Compensation costs increased in December 2012
February 06, 2013
Compensation costs for civilian workers increased 1.9 percent for the 12-month period ending December 2012, essentially unchanged from the December 2011 increase of 2.0 percent. Wages and salaries increased 1.7 percent for the current 12-month period. In December 2011 the increase was 1.4 percent. Benefit costs increased 2.5 percent for the 12-month period ending December 2012, down from the December 2011 increase, which was 3.2 percent.
|Total compensation||Wages and salaries||Total benefits|
Compensation costs for private industry workers also increased 1.9 percent over the year. In December 2011 the increase was 2.2 percent. Wages and salaries increased 1.7 percent for the current 12-month period, essentially unchanged from the 12-month period ending December 2011, for which the change was 1.6 percent. The increase in the cost of benefits was 2.2 percent for the 12-month period ending December 2012, down from the December 2011 increase of 3.6 percent. Employer costs for health benefits increased 2.8 percent over the year.
Among occupational groups, compensation cost increases for private industry workers for the 12-month period ending December 2012 ranged from 1.7 percent for natural resources, construction, and maintenance occupations; production, transportation, and material moving occupations; and service occupations to 2.0 percent for management, professional, and related occupations; and sales and office occupations.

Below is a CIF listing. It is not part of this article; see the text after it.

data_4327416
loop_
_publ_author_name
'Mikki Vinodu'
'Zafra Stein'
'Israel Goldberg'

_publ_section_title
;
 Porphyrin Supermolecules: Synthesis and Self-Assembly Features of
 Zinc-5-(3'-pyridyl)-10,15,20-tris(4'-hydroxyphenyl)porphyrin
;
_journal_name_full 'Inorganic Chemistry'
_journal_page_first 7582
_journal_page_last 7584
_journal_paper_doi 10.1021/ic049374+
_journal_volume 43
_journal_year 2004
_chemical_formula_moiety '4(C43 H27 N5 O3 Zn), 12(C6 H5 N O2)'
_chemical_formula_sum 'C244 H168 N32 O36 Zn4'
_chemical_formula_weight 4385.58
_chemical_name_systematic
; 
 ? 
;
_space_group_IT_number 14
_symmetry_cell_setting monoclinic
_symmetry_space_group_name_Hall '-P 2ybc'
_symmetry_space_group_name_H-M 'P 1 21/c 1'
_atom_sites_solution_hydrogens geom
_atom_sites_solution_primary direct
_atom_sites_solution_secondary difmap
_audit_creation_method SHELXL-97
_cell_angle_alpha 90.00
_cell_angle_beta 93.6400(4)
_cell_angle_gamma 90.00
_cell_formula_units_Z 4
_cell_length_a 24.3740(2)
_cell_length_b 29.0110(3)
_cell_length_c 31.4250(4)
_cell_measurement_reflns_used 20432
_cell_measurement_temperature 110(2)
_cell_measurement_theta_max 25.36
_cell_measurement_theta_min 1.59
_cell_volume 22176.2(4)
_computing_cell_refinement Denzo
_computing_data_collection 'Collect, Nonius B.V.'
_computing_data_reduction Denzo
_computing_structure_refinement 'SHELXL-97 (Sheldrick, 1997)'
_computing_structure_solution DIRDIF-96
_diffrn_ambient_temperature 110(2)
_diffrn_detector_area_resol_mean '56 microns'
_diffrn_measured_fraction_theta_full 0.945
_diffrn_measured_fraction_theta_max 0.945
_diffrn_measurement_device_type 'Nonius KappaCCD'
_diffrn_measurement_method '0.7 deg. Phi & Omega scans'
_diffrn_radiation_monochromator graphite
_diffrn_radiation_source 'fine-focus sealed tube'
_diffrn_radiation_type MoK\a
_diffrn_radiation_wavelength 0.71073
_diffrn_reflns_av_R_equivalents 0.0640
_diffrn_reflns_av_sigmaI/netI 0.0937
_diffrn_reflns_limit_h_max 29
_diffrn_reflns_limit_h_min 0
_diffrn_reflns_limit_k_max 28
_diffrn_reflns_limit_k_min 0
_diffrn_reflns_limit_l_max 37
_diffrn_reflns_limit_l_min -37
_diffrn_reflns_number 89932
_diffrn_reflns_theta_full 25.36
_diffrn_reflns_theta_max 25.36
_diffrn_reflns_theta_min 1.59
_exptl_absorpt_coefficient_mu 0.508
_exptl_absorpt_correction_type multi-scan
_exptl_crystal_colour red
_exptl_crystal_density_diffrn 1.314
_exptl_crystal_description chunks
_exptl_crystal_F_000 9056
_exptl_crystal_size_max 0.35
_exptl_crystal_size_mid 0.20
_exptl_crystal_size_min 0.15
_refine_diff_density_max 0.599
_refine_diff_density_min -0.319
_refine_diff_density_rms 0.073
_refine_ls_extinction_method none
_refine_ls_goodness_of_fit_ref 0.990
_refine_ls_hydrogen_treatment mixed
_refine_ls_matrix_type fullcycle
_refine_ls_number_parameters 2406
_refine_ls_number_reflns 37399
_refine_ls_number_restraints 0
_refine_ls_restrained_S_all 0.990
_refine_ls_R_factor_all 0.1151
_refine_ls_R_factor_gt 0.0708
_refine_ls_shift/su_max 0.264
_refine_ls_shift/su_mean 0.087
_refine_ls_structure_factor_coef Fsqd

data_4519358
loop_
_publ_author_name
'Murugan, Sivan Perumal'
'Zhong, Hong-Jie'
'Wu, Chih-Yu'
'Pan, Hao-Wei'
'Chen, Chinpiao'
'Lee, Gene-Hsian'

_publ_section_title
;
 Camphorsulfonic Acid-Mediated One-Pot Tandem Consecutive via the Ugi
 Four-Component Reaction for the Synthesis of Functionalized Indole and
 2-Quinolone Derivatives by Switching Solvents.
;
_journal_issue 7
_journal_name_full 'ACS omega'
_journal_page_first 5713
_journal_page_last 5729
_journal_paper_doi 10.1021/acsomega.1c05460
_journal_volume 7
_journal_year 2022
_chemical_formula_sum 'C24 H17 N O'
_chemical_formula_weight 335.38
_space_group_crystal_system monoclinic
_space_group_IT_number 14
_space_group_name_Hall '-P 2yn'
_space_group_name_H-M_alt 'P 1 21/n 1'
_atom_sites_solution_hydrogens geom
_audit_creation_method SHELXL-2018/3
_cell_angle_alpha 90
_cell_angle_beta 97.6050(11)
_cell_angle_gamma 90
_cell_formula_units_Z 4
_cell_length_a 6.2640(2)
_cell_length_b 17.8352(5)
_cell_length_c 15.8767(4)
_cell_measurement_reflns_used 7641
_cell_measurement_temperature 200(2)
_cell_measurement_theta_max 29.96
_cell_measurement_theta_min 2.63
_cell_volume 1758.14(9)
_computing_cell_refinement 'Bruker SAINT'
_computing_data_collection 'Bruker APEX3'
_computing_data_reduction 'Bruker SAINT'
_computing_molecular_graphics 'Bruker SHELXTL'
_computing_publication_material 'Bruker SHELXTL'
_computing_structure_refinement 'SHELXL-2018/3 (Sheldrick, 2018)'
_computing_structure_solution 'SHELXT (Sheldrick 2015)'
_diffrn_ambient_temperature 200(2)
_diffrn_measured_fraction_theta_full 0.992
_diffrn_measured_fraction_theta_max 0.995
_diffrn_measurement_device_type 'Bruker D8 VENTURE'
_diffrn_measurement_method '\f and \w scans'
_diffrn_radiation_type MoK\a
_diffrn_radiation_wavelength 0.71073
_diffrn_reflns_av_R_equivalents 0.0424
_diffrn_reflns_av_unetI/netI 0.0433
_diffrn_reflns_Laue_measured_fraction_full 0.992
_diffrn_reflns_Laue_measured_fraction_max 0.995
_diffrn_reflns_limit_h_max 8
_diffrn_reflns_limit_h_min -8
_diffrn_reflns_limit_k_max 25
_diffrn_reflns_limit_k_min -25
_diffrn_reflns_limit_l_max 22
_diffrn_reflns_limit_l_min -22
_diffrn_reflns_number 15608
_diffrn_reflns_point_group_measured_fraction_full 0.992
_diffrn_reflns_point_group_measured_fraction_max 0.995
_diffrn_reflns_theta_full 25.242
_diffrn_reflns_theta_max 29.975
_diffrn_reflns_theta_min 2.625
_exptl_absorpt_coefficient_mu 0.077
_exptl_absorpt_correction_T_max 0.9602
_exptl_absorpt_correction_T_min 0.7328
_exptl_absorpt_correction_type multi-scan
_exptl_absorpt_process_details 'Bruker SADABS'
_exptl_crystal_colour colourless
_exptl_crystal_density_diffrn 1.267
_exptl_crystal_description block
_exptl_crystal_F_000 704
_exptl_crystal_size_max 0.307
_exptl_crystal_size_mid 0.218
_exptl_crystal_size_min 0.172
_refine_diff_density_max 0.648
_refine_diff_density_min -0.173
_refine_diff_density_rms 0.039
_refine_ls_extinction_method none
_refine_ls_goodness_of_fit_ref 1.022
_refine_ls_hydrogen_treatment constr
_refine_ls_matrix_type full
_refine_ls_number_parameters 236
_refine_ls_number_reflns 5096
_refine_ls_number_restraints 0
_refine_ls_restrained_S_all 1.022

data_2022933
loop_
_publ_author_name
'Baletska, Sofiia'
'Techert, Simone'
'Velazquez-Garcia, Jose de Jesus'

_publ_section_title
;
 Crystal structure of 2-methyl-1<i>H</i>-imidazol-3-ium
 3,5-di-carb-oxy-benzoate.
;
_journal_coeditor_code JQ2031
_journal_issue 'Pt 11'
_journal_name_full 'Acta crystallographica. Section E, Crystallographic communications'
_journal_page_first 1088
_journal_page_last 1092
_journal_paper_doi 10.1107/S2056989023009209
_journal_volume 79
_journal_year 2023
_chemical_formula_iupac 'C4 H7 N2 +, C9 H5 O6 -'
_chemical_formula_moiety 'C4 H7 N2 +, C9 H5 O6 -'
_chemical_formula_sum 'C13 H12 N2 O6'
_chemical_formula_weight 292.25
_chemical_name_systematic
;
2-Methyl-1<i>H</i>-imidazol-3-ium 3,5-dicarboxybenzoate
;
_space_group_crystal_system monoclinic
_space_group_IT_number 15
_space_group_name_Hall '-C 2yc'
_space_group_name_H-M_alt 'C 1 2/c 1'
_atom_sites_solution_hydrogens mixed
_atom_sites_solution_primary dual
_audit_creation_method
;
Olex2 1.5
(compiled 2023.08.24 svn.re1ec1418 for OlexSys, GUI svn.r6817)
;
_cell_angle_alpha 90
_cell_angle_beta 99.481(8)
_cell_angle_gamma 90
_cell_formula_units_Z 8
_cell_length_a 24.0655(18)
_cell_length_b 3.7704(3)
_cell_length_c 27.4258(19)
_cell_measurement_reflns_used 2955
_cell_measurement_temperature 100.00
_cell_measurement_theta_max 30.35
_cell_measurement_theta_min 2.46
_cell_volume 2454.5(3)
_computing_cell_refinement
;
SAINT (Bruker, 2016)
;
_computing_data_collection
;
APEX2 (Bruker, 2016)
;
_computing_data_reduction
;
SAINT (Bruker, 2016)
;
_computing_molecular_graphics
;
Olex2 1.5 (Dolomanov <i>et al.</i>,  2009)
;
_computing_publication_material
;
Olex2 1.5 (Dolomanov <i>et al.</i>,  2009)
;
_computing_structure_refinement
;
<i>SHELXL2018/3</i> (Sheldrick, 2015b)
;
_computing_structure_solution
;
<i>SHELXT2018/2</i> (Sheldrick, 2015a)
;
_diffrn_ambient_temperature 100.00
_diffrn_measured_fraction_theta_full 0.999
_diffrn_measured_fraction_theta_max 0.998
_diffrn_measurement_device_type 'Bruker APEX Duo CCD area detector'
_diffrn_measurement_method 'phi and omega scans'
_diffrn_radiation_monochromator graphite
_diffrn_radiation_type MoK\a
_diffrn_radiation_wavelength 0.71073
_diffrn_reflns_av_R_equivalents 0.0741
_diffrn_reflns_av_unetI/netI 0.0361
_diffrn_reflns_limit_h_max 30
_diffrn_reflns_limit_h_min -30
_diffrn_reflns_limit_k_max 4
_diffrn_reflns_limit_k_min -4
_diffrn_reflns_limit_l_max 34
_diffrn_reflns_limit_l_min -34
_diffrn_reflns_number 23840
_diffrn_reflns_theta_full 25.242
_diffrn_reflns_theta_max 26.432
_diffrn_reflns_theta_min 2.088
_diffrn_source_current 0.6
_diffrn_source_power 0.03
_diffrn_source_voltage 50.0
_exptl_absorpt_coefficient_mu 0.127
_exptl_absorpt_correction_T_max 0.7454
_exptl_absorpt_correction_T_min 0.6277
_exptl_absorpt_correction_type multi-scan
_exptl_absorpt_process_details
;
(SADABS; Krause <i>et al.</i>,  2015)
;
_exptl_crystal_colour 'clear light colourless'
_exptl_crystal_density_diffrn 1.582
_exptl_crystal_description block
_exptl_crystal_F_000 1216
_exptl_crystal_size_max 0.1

These data are from the BLS Employment Cost Trends program. To learn more, see "Employment Cost Index — December 2012," (HTML) (PDF) news release USDL‑13‑0143. Compensation costs (also known as employment costs) include wages, salaries, and employer costs for employee benefits. Civilian workers include workers in the private nonfarm economy excluding households and those in the public sector excluding the federal government.
Bureau of Labor Statistics, U.S. Department of Labor, The Economics Daily, Compensation costs increased in December 2012 on the Internet at http://www.bls.gov/opub/ted/2013/ted_20130206.htm (visited March 03, 2015).
Three recent editions of Spotlight on Statistics
Housing: before, during, and after the Great Recession
looks at consumer expenditures on household items, employment in residential construction, prices for household items, and injuries in occupations involved in building and maintaining our homes.
Women veterans in the labor force examines the demographic, employment, and unemployment characteristics of women veterans.
BLS Statistics by Occupation provides an overview of occupational employment and wages with an emphasis on STEM jobs and occupational data by typical entry-level education required.